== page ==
The KeyMouse

For a long time I suspected the KeyMouse, even though it raised its money later than the King’s Assembly, would ship first. I thought that because the company was out there showing working demonstration hardware of their designs. The KeyMouse was shown at CES 2015 in Las Vegas, and won an Innovation Award at CES 2016, just a few months ago (it was actually announced in November 2015). I didn’t back the KeyMouse, and the updates they’ve posted have been made available only to backers, so it’s not entirely clear what is going on with the product. What I can glean from the comments is that they’ve offered all their backers full refunds, as well as a promise to sell them the final product when released at the same price they paid during the campaign. That seems like a very good way to deal with whatever problem they’re having. Most companies don’t ever offer refunds to Kickstarter campaigns, as it’s not required, and they’ve usually already spent the money. So while I don’t know what happened to cause KM to start offering refunds, it seems a good sign that they’re offering refunds, as it means they’re likely not insolvent. Maybe we’ll see products shipping from them, but don’t hold your breath on seeing it this year.

 

KA Beta Pair Pic from KS
King’s Assembly 3D-Printed Beta (from the back)

The King’s Assembly has never, to my knowledge, actually shown off its prototypes publicly. Some pictures have been released to backers in updates on Kickstarter, and recently they took orders for what they called Beta keyboards, basically prototypes with 3D-printed plastic parts, that they somehow managed to sell to people for $650 each before the Kickstarter units are ready to ship. I suppose it’s pretty clever getting people to pay for your beta testing hardware. It’s a little galling for some KA backers who paid for two units – a final unit when released, and a pre-production unit earlier. That pre-production unit was supposed to be ready a few months after the campaign ended in April 2014. Those backers, who paid $350 for the privilege of getting an early unit in addition to the final one, don’t get the Beta units. I guess if the money and testing received through the beta program help get the product finished, however, people will be happy to get their products in the end. At this point even the Beta units haven’t shipped yet, although they seem to be in some form of final assembly. Once they get to Beta customers, it will be interesting to see people’s reaction to them. I wonder if Beta customers are restricted from posting photos of the units online. We’ll see what happens when they get into customer hands. Even assuming they get them out soon, and they all work perfectly, I wouldn’t expect a final unit to ship from KA before 2017. If they do get the Beta untis out, it will at least show they’ve managed to manufacture working units in some quantity, although that won’t prove that they can mass-produce the product using the money given them by backers in 2014.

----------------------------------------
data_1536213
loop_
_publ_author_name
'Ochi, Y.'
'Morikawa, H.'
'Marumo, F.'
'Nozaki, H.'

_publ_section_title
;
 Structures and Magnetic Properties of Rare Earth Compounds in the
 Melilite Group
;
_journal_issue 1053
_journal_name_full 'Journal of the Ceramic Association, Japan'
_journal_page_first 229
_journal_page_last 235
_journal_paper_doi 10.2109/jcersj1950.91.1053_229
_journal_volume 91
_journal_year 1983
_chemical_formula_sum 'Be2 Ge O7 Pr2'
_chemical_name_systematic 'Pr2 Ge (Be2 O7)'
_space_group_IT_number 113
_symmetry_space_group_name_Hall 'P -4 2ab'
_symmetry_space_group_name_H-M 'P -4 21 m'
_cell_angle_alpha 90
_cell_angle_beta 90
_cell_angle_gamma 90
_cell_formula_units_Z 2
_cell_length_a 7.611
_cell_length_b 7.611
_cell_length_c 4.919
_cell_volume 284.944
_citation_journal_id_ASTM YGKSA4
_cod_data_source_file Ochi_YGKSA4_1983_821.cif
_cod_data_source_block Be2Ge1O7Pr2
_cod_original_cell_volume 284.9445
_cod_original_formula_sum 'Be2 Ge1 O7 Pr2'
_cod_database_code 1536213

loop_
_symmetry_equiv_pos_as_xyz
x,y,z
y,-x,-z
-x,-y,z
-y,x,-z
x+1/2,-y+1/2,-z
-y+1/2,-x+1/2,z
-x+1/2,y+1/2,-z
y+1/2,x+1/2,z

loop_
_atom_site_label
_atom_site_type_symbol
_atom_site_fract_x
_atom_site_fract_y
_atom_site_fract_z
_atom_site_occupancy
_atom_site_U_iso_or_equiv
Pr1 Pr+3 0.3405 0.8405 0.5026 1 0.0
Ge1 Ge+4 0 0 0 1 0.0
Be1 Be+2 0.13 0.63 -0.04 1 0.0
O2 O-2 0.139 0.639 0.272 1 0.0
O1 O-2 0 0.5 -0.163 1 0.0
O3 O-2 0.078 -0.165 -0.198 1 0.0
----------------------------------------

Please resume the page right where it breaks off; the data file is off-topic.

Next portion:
Advantage Pro Keyboard
Kinesis Advantage Pro

Back in 2012, an employee of Kinesis started a thread on the Geekhack keyboard forum about what features people would like to see in a future version of the Kinesis Advantage contoured keyboard. I’ve written about the Advantage before (Why haven’t there been any keyboard innovations in decades? and How I would re-design the Kinesis Advantage keyboard). It’s a great keyboard, and I’ve used one myself on and off for years. The thread on Geekhack is actually still active, and there have been some interesting updates in the past four years. Of note, in early 2013, that same employee said the keyboard could be expected that year. As recently as last week, he was saying no date for the release, although other indications show that it is likely to come out this year (and in response to a tweet I sent them, they responded Q2). In the discussion online, it was revealed that the company only has about a dozen employees, and while the Advantage is the company’s most expensive keyboard, it isn’t the company’s most profitable. They sell many more of their less-expensive split adjustable Freestyle line of keyboards, which they’ve updated more frequently, adding for example Bluetooth support. In addition, they sell a line of foot pedals and other accessories.